The right of the people to be secure in their persons, houses, papers, and effects, against unreasonable searches and seizures, shall not be violated, and no Warrants shall issue, but upon probable cause, supported by Oath or affirmation, and particularly describing the place to be searched, and the persons or things to be seized.
Meanwhile, 218 years later, the British are even worse off, with an ever-growing barrage of officious laws.
One of the surprising revelations in the study was the cavalier way in which many of these powers are dispensed. I made several requests under the Freedom of Information Act to try to quantify the number of times these powers were used and made a disturbing discovery: the more draconian and arbitrary the entry power, the less it is open to independent scrutiny. So, for example, Defra admirably laid out in detail how often it had exercised power of entry under the Bees Act 1980 to ensure that bee colonies are free from disease and foreign bees. (For those with a burning interest, during 2006, 3,190 apiaries were inspected in England, and a further 940 in Wales.)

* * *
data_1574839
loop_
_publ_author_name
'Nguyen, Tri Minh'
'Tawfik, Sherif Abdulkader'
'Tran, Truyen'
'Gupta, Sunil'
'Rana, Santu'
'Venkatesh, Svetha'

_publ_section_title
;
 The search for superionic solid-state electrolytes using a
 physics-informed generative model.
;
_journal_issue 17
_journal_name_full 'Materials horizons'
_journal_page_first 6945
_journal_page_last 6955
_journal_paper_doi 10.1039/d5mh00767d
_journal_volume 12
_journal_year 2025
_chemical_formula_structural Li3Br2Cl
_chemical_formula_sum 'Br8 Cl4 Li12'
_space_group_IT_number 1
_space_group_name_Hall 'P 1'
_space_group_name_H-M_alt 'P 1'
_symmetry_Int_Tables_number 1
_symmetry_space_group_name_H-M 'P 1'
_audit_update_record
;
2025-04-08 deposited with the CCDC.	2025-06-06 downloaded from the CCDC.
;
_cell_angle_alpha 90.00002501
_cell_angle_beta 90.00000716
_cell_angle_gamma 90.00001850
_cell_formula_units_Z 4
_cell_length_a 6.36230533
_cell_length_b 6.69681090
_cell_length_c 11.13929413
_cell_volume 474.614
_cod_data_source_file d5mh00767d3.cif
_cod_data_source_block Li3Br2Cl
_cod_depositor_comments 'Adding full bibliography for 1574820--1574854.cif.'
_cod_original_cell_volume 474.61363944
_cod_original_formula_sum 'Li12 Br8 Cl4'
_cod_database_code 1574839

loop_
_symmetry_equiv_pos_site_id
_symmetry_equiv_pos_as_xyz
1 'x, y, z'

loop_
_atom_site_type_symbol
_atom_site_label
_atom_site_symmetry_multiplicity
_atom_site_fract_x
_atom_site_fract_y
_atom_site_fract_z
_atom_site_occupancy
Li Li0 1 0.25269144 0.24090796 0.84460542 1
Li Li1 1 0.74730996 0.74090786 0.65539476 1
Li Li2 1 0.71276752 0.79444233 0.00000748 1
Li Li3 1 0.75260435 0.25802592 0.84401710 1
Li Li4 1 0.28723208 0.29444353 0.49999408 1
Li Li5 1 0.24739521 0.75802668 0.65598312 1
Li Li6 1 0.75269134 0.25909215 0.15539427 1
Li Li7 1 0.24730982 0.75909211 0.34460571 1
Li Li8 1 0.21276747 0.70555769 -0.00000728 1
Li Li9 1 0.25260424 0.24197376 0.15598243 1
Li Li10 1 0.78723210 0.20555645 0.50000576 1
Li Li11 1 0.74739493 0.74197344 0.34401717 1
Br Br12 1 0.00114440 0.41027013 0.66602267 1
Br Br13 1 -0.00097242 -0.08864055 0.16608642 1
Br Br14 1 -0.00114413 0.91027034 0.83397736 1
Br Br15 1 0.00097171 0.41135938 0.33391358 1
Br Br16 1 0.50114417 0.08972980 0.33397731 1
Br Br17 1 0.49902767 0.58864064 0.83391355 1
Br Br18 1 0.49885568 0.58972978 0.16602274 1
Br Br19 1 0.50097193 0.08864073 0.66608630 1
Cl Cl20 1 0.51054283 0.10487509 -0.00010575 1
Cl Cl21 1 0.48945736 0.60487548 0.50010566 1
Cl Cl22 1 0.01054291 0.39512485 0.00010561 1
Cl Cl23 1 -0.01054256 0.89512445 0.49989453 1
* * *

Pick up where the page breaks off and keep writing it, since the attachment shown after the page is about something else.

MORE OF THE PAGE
The detail of Defra’s record-keeping for this trivial power contrasts markedly with HM Revenue and Customs, who had no comprehensive record of its use of Writs of Assistance. It is utterly unacceptable that the State’s most invasive and arbitrary power is not even documented.
It transpires that magistrates’ warrants, too, have no independent scrutiny. The Department for Constitutional Affairs has no figures on the number of warrants sought, why and whether granted or rejected. And at the local level the records are kept hidden so that there is no public scrutiny through transparency – as in America.
The situation is a mess of confused and intrusive regulation. Clearly, it’s time we modernised to at least the point America reached in the 1700s. We need one law to harmonise entry powers and protect the citizen by making accountability and transparency paramount.
And what of Harriet? She was saved at the last minute when the family and a group of locals rushed to the scene after a tip-off. She is now the subject of a judicial review in the High Court.
Heather Brooke is the author of Your Right to Know
Tags: The Times